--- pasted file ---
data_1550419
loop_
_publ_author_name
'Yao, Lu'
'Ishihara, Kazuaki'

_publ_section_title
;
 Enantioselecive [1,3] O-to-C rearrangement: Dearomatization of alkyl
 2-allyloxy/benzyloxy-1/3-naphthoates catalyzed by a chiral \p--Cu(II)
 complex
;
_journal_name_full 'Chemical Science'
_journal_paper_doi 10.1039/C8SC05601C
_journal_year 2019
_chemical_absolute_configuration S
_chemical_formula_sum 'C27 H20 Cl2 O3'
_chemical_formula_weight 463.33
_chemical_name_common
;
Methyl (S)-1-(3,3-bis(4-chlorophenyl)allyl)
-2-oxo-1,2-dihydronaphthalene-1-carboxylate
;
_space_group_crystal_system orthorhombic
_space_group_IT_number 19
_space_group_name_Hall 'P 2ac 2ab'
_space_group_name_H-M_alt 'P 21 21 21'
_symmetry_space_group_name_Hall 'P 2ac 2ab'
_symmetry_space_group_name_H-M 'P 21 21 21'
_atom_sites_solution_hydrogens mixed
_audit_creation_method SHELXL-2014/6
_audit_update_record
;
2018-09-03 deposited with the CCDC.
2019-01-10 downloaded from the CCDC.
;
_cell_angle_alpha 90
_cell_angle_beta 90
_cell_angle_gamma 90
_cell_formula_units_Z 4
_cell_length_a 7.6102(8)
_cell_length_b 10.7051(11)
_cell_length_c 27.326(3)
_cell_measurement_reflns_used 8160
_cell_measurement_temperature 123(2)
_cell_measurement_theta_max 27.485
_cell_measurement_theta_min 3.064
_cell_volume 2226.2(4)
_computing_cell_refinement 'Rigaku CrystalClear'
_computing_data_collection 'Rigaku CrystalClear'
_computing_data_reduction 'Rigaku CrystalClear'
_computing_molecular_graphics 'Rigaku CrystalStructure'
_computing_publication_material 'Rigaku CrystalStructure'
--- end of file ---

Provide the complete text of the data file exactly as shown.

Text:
data_1550419
loop_
_publ_author_name
'Yao, Lu'
'Ishihara, Kazuaki'

_publ_section_title
;
 Enantioselecive [1,3] O-to-C rearrangement: Dearomatization of alkyl
 2-allyloxy/benzyloxy-1/3-naphthoates catalyzed by a chiral \p--Cu(II)
 complex
;
_journal_name_full 'Chemical Science'
_journal_paper_doi 10.1039/C8SC05601C
_journal_year 2019
_chemical_absolute_configuration S
_chemical_formula_sum 'C27 H20 Cl2 O3'
_chemical_formula_weight 463.33
_chemical_name_common
;
Methyl (S)-1-(3,3-bis(4-chlorophenyl)allyl)
-2-oxo-1,2-dihydronaphthalene-1-carboxylate
;
_space_group_crystal_system orthorhombic
_space_group_IT_number 19
_space_group_name_Hall 'P 2ac 2ab'
_space_group_name_H-M_alt 'P 21 21 21'
_symmetry_space_group_name_Hall 'P 2ac 2ab'
_symmetry_space_group_name_H-M 'P 21 21 21'
_atom_sites_solution_hydrogens mixed
_audit_creation_method SHELXL-2014/6
_audit_update_record
;
2018-09-03 deposited with the CCDC.
2019-01-10 downloaded from the CCDC.
;
_cell_angle_alpha 90
_cell_angle_beta 90
_cell_angle_gamma 90
_cell_formula_units_Z 4
_cell_length_a 7.6102(8)
_cell_length_b 10.7051(11)
_cell_length_c 27.326(3)
_cell_measurement_reflns_used 8160
_cell_measurement_temperature 123(2)
_cell_measurement_theta_max 27.485
_cell_measurement_theta_min 3.064
_cell_volume 2226.2(4)
_computing_cell_refinement 'Rigaku CrystalClear'
_computing_data_collection 'Rigaku CrystalClear'
_computing_data_reduction 'Rigaku CrystalClear'
_computing_molecular_graphics 'Rigaku CrystalStructure'
_computing_publication_material 'Rigaku CrystalStructure'